• Some of you have argued that the GFC isn’t analogous, since the worst of that bear market occurred during the transition from President George W. Bush’s administration to President Barack Obama’s, creating an extra level of uncertainty. I don’t buy that argument; there was little doubt that the government under either president was willing to throw huge sums at the economy. The Federal Reserve’s balance sheet, for example, which is one measure of the liquidity that was flooding the economy, more than doubled from September 2008 (when Lehman Brothers collapsed) to the end of that year — from $925 billion to more than $2.2 trillion. That was before President-Elect Obama took office. And yet the bear market didn’t end until March 2009.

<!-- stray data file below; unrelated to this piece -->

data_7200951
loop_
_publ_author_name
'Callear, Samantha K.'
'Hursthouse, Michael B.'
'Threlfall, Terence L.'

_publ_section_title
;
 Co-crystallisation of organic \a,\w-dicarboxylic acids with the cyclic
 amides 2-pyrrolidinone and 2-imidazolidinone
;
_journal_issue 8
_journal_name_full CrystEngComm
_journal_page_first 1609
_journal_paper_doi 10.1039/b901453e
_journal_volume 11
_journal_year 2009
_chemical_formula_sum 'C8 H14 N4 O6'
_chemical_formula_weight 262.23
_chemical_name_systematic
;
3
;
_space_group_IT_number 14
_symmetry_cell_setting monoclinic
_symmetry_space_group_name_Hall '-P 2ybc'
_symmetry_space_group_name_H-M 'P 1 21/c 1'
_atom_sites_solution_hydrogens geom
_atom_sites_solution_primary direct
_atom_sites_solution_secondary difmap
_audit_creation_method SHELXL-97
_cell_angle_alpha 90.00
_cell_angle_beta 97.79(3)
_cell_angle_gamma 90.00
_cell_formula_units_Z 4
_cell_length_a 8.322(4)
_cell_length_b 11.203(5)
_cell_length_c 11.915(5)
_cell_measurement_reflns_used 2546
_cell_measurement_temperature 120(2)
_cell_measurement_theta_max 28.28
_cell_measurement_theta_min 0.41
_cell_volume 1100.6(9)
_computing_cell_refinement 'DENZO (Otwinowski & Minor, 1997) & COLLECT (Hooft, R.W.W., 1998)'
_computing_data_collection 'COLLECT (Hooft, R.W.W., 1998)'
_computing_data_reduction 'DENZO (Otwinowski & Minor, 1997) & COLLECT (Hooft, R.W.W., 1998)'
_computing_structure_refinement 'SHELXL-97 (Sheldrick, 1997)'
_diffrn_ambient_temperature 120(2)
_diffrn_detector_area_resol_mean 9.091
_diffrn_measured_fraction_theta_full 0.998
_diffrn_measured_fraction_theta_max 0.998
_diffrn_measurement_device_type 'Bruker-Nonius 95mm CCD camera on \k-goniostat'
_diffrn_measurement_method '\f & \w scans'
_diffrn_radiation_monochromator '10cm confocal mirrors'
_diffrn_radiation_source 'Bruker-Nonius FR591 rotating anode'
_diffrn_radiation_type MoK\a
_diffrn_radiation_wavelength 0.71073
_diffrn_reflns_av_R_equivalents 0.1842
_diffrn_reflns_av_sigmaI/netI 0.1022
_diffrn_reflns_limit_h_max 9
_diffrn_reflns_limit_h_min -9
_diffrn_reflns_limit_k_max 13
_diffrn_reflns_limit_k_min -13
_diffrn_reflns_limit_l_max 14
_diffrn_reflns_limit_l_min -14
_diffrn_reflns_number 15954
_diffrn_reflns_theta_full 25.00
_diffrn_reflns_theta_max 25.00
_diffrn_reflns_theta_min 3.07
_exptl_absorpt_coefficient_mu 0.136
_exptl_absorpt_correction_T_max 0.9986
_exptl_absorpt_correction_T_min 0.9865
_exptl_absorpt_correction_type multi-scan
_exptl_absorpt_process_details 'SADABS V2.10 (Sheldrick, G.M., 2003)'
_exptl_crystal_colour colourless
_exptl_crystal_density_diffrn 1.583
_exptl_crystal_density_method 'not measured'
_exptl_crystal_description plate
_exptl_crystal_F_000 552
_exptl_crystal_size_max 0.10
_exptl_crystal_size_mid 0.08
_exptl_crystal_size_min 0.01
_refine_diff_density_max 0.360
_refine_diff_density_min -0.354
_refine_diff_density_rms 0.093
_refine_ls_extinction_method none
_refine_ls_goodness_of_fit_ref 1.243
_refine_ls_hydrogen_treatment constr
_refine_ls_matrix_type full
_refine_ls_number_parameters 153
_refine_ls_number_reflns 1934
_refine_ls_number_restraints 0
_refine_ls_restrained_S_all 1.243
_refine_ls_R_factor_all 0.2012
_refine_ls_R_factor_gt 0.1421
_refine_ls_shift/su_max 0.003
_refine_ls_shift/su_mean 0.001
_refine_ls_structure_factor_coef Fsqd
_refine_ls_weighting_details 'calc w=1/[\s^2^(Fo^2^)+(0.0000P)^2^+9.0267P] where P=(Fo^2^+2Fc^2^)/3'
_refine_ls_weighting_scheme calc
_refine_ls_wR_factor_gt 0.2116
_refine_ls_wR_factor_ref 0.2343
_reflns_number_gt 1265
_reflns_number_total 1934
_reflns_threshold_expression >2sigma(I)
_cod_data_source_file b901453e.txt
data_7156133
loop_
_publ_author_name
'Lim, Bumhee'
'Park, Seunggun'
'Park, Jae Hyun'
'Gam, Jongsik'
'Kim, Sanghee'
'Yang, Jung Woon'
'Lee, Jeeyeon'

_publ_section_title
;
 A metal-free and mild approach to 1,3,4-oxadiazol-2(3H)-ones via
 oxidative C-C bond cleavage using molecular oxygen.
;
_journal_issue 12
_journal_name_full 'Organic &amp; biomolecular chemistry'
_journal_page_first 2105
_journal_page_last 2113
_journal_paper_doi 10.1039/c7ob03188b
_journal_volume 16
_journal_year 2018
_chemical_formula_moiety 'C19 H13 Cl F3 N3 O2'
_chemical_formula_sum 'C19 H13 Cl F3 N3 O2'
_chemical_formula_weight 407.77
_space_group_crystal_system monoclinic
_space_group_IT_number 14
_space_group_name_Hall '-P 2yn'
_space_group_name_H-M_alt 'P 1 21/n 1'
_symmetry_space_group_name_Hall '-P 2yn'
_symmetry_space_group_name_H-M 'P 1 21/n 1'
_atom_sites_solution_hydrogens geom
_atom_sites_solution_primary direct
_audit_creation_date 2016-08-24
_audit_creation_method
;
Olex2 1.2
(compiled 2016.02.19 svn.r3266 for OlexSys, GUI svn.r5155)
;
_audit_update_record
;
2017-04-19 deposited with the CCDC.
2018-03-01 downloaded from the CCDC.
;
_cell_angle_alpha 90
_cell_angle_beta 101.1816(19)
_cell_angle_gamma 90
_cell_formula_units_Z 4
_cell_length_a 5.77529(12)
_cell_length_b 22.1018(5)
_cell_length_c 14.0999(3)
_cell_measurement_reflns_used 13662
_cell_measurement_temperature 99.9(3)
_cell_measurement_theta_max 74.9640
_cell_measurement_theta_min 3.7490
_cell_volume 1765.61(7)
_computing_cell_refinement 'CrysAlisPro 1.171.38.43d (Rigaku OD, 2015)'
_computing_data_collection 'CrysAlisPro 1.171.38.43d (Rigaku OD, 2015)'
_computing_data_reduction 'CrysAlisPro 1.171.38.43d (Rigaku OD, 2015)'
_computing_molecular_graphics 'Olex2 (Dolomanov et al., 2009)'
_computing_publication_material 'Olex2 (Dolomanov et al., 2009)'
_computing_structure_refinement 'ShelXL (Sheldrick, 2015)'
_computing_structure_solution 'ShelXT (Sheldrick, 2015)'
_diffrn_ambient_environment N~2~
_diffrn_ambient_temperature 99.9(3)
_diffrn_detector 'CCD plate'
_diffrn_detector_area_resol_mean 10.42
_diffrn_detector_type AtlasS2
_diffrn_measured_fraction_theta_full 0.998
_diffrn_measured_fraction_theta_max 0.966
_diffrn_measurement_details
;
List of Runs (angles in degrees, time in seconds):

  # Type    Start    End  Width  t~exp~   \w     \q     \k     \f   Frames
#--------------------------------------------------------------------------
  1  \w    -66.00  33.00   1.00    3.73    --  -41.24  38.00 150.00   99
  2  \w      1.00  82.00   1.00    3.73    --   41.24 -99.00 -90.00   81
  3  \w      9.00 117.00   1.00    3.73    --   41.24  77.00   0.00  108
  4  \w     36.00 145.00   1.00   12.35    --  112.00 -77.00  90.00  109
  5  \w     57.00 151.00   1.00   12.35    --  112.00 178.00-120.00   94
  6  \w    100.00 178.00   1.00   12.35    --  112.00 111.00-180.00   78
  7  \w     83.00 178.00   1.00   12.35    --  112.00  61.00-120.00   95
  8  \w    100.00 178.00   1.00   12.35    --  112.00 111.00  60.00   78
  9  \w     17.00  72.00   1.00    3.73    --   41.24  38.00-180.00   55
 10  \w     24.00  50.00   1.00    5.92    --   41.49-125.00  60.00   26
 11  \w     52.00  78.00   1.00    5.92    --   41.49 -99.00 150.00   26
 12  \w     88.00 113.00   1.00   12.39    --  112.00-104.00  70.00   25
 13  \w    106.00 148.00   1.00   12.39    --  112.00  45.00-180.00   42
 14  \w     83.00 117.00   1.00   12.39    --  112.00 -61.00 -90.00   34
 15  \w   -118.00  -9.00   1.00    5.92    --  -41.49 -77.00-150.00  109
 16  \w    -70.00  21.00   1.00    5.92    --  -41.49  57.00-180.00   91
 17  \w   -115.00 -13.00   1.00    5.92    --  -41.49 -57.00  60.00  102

The bottom line? The lessons of history are never easy or straightforward. My best guess is that U.S. stock prices will pull back in coming months, but the March 23 lows will hold. I gave reasons for this expectation in a column earlier this month. But I’m prepared to be wrong — again.

Mark Hulbert is a regular contributor to MarketWatch. His Hulbert Ratings tracks investment newsletters that pay a flat fee to be audited. He can be reached at mark@hulbertratings.com

Read: These 4 stocks are investment pros’ favorites — and not one is a ‘FAANG’ stock

More: Don’t even think of owning stocks unless you’re willing to buy and hold for at least 10 years

Original source link